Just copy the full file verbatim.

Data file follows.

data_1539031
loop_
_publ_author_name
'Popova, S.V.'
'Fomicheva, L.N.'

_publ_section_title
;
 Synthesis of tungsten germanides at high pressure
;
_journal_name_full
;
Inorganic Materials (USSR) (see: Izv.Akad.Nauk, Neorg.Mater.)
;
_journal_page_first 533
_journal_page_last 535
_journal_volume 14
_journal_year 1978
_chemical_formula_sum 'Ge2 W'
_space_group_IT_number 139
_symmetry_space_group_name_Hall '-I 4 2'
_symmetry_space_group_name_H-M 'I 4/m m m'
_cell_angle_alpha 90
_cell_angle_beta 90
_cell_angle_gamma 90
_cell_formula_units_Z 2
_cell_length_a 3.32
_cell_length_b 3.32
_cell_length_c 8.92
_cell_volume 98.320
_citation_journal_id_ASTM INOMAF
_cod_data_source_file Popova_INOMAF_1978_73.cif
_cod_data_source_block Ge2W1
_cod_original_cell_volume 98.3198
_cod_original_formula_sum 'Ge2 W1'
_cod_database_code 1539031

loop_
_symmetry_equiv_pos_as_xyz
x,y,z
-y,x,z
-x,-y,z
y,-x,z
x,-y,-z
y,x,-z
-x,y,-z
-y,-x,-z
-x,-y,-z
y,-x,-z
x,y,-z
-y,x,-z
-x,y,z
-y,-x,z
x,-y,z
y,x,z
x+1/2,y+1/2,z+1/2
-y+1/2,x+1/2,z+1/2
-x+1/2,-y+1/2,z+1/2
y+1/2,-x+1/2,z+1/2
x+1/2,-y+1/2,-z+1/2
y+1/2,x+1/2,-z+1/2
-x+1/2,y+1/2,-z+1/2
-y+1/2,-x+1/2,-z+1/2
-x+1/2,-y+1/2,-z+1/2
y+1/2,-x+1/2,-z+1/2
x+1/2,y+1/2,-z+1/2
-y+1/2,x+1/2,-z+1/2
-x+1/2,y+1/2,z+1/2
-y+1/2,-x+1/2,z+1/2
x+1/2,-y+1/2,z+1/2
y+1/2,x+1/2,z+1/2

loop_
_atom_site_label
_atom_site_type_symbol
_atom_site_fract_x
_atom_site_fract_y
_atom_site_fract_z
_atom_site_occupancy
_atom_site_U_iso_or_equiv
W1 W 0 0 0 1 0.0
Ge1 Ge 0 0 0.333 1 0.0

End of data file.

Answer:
data_1539031
loop_
_publ_author_name
'Popova, S.V.'
'Fomicheva, L.N.'

_publ_section_title
;
 Synthesis of tungsten germanides at high pressure
;
_journal_name_full
;
Inorganic Materials (USSR) (see: Izv.Akad.Nauk, Neorg.Mater.)
;
_journal_page_first 533
_journal_page_last 535
_journal_volume 14
_journal_year 1978
_chemical_formula_sum 'Ge2 W'
_space_group_IT_number 139
_symmetry_space_group_name_Hall '-I 4 2'
_symmetry_space_group_name_H-M 'I 4/m m m'
_cell_angle_alpha 90
_cell_angle_beta 90
_cell_angle_gamma 90
_cell_formula_units_Z 2
_cell_length_a 3.32
_cell_length_b 3.32
_cell_length_c 8.92
_cell_volume 98.320
_citation_journal_id_ASTM INOMAF
_cod_data_source_file Popova_INOMAF_1978_73.cif
_cod_data_source_block Ge2W1
_cod_original_cell_volume 98.3198
_cod_original_formula_sum 'Ge2 W1'
_cod_database_code 1539031

loop_
_symmetry_equiv_pos_as_xyz
x,y,z
-y,x,z
-x,-y,z
y,-x,z
x,-y,-z
y,x,-z
-x,y,-z
-y,-x,-z
-x,-y,-z
y,-x,-z
x,y,-z
-y,x,-z
-x,y,z
-y,-x,z
x,-y,z
y,x,z
x+1/2,y+1/2,z+1/2
-y+1/2,x+1/2,z+1/2
-x+1/2,-y+1/2,z+1/2
y+1/2,-x+1/2,z+1/2
x+1/2,-y+1/2,-z+1/2
y+1/2,x+1/2,-z+1/2
-x+1/2,y+1/2,-z+1/2
-y+1/2,-x+1/2,-z+1/2
-x+1/2,-y+1/2,-z+1/2
y+1/2,-x+1/2,-z+1/2
x+1/2,y+1/2,-z+1/2
-y+1/2,x+1/2,-z+1/2
-x+1/2,y+1/2,z+1/2
-y+1/2,-x+1/2,z+1/2
x+1/2,-y+1/2,z+1/2
y+1/2,x+1/2,z+1/2

loop_
_atom_site_label
_atom_site_type_symbol
_atom_site_fract_x
_atom_site_fract_y
_atom_site_fract_z
_atom_site_occupancy
_atom_site_U_iso_or_equiv
W1 W 0 0 0 1 0.0
Ge1 Ge 0 0 0.333 1 0.0